The Secretary of State at the Department for Children, Schools and Families has received a complaint in relation to Essex County Council's failure to properly discharge its duties, which is being investigated.

Asked by Lord Warner

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The Parliamentary Under-Secretary of State, Department of Health (Lord Darzi of Denham): This Government are fulfilling the commitment to undertake transition research for young people with autism.

The department will extend a current study about multi-agency transition services to provide a greater focus about what support multi-agency services provide for all young people with autism.

The department will make further details about this available later this year. Further information about the current study can be found at:

Charity Commission


Asked by Lord Morris of Manchester

Baroness Crawley: The information requested falls within the responsibility of the Charity Commission. I have asked the commission to reply.

Letter from Andrew Hind, Chief Executive, Charity Commission, dated June 2009.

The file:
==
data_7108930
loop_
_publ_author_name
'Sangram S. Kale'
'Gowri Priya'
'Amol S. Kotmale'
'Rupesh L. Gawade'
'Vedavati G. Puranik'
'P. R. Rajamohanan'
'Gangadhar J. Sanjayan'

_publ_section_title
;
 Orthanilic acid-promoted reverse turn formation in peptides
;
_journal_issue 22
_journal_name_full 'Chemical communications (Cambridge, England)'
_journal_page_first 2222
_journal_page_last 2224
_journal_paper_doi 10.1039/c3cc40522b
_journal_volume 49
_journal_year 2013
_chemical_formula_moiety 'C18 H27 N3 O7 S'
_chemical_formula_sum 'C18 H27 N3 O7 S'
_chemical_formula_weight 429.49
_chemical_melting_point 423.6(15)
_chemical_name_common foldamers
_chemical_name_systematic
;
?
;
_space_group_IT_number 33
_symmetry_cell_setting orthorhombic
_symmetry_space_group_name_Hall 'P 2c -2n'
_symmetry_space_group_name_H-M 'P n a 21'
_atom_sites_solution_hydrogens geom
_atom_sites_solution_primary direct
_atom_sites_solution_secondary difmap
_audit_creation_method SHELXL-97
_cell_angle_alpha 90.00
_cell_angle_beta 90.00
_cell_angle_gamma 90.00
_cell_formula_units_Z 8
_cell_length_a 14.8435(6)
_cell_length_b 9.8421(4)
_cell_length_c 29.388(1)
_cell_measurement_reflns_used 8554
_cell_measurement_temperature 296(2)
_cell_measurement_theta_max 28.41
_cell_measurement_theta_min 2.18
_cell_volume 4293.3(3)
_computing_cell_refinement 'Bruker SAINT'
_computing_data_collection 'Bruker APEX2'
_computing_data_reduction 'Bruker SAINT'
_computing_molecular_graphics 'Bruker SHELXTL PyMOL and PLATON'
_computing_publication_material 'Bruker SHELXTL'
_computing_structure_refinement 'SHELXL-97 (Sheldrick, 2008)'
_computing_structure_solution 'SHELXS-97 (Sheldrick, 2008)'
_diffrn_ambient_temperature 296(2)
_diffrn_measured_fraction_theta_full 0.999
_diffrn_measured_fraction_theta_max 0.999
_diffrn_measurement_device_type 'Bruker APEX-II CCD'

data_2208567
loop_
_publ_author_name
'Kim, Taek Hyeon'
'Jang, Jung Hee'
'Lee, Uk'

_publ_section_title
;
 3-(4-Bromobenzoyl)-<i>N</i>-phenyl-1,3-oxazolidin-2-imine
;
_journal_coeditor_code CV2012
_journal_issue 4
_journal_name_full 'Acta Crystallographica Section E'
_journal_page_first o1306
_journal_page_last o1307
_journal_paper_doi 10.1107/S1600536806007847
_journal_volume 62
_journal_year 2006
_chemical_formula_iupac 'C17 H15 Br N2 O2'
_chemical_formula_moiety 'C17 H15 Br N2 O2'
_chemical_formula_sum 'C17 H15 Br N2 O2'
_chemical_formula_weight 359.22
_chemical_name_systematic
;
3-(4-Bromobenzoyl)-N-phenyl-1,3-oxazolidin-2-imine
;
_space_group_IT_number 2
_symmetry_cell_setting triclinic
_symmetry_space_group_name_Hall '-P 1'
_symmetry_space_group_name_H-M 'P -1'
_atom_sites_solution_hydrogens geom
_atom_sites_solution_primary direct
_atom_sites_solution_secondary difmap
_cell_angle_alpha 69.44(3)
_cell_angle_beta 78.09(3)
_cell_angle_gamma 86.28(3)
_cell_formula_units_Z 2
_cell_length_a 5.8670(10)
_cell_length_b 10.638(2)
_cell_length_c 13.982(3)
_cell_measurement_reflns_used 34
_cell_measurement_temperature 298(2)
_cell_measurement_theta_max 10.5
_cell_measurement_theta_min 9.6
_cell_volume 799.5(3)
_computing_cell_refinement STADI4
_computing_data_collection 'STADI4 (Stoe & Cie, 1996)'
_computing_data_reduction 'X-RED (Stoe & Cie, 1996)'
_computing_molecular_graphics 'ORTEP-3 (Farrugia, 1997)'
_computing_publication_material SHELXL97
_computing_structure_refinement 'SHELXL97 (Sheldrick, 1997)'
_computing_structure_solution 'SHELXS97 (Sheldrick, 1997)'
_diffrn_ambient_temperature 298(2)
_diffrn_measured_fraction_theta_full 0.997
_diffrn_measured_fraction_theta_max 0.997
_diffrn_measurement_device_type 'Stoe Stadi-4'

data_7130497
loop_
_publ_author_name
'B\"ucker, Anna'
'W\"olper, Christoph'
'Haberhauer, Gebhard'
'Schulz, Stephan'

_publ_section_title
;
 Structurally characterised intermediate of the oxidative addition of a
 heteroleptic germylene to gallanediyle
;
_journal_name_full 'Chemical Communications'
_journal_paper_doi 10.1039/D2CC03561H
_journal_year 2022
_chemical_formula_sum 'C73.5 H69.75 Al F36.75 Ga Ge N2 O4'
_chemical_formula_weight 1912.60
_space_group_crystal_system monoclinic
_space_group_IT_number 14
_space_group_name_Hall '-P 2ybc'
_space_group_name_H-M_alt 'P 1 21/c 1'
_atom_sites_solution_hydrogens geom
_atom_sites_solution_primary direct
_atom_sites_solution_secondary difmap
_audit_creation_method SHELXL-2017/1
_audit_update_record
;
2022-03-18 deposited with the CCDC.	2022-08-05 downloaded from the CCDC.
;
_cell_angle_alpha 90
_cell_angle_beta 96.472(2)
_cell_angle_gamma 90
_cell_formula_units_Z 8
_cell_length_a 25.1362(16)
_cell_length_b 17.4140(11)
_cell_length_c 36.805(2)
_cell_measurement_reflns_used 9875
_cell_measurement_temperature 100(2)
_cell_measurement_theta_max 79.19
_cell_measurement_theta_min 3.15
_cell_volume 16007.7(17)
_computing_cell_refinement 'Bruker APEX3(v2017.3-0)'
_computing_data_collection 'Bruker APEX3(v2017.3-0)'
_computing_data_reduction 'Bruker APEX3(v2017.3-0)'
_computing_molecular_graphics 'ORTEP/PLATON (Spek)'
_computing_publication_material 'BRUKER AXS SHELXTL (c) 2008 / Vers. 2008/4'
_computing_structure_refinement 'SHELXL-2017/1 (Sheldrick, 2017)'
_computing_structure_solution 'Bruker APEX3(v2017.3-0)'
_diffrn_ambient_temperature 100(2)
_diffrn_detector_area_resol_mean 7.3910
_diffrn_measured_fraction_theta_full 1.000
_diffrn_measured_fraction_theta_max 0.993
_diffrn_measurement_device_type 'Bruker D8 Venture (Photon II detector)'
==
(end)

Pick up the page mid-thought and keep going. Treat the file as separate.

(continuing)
As the Chief Executive of the Charity Commission, I have been asked to respond to your written Parliamentary Questions.

Parliamentary question (HL4407)

We recognise that there is scope for problems in membership charities if proper attention is not paid to their governance arrangements. For this reason we published a report on membership charities in March 2004, which provides best practice guidance. This includes information on the holding of elections and voting procedures. This is available from our website at

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For the most part, the running of elections is the responsibility of the charity trustees. They must act in accordance with their governing document, charity law, and where appropriate, company law.

In our experience, a problem with voting at an election meeting is indicative of a wider dispute or disagreement in the charity. Only in very limited circumstances will the Commission become involved in such a dispute, usually where there are no validly appointed trustees. Instead, those involved should try and use all available methods to resolve the dispute themselves. Our website contains information to help them do this-"Conflicts in your Charity: a statement of approach by the Charity Commission", and I will arrange for a copy of this to be placed in the Library of the House. For instance, where a more formal approach is required, professional mediation can be a quick and cost effective way to resolve a dispute.

We would only become involved if there were matters of serious concern and where it was necessary and proportionate for us to do so.